Although attention has been paid to the impact of continental Norman law on the Channel Islands, the impact of the experience and practice of the islands themselves on Norman law, more generally, has not been taken into consideration. This is despite the fact that it is increasingly clear that, far from being isolated from developments in continental Normandy, at the social, economic and ecclesiastical level after 1204 the islands were directly involved in exchanges in many contexts. In this paper the role of the islands is assessed in the practice and development of Norman law in the period from the fifteenth century to the seventeenth century.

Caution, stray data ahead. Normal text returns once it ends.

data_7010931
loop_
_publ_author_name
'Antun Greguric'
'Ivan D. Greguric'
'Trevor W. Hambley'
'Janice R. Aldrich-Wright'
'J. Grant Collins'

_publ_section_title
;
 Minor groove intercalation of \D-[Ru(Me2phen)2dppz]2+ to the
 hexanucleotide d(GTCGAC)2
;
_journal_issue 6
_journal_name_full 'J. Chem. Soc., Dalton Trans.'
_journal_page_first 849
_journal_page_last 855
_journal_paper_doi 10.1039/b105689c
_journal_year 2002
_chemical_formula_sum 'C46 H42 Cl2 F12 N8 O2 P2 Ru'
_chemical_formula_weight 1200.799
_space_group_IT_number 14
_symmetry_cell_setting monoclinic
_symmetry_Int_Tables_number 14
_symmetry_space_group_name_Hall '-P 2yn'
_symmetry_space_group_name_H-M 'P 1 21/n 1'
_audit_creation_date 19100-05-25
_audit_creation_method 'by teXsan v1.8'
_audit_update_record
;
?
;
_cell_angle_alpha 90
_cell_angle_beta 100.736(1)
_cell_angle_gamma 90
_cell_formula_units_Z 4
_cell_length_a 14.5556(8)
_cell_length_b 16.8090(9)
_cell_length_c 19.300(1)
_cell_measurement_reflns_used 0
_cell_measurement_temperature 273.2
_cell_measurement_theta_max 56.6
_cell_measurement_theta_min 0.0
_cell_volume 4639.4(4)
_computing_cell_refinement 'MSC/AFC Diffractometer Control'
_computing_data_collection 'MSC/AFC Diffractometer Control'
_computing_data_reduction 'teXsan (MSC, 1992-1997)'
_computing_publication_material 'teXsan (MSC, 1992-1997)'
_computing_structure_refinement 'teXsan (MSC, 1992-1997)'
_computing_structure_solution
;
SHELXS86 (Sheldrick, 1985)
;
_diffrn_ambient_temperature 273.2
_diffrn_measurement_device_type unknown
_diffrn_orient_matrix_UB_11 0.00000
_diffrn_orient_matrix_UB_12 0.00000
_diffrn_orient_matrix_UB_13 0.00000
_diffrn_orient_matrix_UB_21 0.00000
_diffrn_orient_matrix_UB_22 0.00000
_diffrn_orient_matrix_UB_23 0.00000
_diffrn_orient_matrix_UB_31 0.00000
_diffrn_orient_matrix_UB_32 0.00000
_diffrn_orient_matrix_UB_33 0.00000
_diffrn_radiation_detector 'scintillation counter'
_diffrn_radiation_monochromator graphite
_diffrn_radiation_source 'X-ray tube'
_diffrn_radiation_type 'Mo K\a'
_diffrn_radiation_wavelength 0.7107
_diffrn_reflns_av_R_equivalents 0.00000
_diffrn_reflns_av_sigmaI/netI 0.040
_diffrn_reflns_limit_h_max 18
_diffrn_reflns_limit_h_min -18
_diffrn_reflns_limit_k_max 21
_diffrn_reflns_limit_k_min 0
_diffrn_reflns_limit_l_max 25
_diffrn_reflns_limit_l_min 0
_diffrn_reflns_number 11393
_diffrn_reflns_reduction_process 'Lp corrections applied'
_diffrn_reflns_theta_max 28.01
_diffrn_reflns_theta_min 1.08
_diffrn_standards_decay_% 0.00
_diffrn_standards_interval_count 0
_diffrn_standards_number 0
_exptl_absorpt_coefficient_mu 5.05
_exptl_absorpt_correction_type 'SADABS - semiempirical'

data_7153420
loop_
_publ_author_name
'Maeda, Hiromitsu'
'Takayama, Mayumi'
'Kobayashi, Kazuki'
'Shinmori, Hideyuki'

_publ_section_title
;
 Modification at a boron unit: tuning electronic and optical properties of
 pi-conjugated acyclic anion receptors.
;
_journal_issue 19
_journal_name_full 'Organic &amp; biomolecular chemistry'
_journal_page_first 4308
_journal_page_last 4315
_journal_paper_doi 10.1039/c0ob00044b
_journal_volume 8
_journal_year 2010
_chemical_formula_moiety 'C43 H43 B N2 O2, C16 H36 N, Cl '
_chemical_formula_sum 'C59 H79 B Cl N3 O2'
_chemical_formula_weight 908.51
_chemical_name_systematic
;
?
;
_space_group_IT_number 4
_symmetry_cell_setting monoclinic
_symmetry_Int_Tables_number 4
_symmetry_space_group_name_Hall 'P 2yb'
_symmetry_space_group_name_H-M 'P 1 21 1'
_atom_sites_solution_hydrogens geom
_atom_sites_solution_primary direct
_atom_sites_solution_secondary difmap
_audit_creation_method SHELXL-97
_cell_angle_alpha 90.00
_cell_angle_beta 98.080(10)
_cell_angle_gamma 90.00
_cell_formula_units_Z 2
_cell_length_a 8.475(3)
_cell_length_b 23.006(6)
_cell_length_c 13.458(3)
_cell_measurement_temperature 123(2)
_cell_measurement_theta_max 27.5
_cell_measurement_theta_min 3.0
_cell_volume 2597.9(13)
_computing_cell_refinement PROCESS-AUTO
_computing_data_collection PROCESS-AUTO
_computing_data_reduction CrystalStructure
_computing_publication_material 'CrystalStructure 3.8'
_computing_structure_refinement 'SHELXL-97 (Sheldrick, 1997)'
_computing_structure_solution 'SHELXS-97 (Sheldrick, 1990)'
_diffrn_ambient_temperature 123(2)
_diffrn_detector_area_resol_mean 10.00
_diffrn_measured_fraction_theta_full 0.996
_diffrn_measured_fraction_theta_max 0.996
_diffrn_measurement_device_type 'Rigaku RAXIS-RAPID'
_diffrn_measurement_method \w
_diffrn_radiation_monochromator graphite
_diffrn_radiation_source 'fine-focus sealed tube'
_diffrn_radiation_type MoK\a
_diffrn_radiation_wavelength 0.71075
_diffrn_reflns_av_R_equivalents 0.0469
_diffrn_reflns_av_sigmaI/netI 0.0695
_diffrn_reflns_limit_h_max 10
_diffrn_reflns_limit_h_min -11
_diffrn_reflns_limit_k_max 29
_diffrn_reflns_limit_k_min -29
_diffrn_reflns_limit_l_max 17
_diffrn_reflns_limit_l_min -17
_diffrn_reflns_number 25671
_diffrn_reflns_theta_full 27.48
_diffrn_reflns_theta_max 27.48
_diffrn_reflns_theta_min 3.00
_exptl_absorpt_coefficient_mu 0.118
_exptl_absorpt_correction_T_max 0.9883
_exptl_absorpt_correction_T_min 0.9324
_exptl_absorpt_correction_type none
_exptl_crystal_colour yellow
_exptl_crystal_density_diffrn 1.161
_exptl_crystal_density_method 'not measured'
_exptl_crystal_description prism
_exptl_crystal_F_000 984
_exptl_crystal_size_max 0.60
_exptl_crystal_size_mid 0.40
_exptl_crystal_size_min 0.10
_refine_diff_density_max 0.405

|Number of pages||13|
|Journal||Jersey and Guernsey Law Review|
|Publication status||Published - 28 Oct 2018|